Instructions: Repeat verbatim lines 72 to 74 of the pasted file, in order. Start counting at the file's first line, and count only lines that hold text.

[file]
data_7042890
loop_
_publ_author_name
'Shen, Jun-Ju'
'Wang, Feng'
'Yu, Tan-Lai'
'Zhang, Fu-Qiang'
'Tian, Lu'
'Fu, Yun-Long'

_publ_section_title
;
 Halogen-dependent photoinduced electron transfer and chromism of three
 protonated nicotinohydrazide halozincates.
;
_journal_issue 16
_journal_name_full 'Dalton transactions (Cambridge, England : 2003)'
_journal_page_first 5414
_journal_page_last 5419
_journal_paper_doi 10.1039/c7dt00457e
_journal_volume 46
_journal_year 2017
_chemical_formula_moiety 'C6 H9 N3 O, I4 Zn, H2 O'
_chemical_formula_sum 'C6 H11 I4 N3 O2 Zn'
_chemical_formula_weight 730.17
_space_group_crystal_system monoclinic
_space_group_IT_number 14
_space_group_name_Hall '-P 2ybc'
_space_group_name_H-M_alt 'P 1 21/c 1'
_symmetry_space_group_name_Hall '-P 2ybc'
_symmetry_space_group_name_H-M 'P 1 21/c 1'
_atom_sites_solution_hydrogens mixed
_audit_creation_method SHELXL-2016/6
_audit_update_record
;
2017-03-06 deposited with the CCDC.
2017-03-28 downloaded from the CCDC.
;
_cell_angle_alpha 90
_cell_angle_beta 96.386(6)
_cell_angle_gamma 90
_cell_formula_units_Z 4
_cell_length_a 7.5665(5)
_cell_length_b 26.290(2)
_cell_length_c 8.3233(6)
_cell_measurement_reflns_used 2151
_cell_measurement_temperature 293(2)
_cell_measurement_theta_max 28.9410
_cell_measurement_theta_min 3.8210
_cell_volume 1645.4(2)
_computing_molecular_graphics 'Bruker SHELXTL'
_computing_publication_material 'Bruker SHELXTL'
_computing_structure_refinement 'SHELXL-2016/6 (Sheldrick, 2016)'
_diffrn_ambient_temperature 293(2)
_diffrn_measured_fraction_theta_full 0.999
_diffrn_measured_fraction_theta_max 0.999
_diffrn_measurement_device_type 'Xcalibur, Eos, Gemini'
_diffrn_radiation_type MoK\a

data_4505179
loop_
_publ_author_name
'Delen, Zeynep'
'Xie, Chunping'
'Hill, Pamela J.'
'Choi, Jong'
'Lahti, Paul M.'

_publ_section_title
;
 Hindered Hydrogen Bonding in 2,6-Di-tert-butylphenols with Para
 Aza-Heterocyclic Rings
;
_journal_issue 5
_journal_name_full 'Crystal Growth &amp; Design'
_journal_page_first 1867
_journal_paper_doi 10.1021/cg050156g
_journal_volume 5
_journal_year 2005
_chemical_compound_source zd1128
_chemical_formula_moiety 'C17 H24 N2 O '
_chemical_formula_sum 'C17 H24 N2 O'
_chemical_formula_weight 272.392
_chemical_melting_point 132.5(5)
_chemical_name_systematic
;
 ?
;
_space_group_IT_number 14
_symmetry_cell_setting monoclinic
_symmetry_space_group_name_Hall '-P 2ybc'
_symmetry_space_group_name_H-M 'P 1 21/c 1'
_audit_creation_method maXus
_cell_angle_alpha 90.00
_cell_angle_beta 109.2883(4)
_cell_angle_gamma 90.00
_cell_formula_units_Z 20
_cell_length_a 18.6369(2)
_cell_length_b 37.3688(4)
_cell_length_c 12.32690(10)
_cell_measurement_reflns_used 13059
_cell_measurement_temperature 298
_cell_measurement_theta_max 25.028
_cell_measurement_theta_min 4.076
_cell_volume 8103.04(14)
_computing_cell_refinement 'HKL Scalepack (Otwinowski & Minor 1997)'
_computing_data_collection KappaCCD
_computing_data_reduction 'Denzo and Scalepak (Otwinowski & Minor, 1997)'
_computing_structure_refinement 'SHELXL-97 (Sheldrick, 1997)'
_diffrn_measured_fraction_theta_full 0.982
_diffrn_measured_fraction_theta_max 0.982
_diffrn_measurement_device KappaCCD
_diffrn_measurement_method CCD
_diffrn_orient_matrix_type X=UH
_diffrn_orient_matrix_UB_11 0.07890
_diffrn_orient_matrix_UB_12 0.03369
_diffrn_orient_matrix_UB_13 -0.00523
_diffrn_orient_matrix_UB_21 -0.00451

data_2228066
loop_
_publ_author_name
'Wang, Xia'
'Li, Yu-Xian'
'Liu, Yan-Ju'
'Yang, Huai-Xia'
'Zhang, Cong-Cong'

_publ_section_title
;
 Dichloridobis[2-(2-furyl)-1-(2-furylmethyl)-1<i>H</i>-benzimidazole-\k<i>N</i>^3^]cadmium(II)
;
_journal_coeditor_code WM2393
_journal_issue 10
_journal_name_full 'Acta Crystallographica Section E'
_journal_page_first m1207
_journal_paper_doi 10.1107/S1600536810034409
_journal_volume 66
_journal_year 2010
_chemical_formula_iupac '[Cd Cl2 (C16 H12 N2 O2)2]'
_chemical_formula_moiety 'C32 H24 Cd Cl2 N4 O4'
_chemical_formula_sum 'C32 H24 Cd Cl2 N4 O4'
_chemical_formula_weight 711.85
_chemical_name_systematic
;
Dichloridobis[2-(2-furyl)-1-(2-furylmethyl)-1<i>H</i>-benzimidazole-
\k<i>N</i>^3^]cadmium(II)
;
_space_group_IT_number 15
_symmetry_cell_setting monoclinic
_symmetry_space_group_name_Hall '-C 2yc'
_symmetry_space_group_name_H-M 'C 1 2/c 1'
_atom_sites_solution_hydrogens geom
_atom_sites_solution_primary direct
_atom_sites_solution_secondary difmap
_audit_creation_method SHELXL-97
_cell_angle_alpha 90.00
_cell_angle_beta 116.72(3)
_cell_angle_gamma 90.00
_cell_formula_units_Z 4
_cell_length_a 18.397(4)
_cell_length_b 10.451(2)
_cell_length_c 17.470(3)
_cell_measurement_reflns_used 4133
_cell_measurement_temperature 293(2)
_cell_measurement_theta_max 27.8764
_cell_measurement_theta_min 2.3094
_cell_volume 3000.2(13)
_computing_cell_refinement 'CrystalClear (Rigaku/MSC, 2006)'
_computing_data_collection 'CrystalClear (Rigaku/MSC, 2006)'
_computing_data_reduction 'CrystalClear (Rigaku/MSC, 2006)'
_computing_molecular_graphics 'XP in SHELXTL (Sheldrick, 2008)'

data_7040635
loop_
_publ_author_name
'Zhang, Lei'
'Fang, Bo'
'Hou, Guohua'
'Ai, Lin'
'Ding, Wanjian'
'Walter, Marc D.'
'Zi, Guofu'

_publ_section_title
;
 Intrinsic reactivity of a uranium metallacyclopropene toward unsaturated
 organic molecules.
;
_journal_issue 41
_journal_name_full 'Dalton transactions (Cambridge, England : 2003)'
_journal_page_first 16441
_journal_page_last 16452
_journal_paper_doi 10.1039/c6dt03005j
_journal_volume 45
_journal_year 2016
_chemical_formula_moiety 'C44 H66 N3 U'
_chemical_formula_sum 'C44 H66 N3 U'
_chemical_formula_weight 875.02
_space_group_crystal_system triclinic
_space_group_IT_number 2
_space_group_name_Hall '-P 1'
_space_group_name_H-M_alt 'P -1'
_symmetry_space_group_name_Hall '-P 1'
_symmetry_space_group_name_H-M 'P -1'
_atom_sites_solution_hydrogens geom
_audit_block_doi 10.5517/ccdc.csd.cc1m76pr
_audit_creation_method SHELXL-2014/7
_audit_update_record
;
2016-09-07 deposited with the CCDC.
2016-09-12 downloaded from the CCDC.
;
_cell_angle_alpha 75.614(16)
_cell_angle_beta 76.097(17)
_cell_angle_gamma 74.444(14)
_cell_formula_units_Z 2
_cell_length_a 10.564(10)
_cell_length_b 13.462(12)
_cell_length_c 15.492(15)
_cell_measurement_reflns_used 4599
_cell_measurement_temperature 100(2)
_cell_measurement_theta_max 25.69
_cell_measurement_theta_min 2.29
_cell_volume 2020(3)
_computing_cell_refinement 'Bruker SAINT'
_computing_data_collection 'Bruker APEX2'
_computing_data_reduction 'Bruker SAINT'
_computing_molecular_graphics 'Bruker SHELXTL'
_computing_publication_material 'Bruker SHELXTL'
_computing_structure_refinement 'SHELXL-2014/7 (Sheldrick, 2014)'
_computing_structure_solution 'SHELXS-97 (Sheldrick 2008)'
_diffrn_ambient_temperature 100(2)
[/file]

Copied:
_journal_name_full 'Crystal Growth &amp; Design'
_journal_page_first 1867
_journal_paper_doi 10.1021/cg050156g